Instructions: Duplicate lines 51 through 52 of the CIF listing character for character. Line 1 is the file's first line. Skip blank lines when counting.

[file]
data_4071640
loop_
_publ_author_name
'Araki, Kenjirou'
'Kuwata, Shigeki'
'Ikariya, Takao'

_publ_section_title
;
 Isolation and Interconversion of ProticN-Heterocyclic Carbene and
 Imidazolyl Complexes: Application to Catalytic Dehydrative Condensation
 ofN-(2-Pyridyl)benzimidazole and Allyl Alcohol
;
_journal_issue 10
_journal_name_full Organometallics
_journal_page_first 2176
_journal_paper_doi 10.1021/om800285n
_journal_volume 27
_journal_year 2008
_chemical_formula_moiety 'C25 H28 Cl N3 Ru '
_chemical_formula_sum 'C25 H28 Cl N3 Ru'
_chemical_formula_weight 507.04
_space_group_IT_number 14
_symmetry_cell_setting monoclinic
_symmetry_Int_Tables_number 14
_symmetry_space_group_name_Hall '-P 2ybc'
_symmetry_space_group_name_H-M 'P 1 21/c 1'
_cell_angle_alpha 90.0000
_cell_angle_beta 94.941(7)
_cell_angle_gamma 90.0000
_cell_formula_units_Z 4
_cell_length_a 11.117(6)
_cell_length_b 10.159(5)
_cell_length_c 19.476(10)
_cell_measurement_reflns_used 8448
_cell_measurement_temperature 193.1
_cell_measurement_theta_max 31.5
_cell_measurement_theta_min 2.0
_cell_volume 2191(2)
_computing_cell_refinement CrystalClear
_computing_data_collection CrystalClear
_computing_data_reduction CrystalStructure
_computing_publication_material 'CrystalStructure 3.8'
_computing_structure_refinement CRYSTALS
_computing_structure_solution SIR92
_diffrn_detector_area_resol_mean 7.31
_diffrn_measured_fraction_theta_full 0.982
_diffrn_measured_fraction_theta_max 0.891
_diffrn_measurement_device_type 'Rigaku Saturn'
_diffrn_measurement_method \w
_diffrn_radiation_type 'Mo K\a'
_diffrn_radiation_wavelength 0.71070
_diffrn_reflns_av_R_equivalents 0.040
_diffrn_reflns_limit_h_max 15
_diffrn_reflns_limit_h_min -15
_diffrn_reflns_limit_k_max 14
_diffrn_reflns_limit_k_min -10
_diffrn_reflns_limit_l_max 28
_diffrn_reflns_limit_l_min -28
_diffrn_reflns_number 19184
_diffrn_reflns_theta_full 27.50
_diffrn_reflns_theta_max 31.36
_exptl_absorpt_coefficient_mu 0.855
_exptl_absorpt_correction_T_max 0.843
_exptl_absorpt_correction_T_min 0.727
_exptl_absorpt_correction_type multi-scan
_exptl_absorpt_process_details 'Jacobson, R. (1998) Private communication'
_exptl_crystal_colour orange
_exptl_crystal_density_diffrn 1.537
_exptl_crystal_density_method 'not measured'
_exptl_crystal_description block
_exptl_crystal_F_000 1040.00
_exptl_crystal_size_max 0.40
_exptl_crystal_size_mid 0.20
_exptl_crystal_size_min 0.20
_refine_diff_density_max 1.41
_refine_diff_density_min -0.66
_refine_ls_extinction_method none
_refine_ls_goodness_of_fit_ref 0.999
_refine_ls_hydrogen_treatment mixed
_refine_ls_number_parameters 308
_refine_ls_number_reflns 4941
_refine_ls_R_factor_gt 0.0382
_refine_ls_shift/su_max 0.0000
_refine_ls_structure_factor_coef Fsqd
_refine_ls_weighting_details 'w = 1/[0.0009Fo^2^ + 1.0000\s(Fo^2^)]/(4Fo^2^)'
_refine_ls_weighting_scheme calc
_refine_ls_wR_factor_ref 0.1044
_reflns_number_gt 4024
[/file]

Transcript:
_diffrn_radiation_wavelength 0.71070
_diffrn_reflns_av_R_equivalents 0.040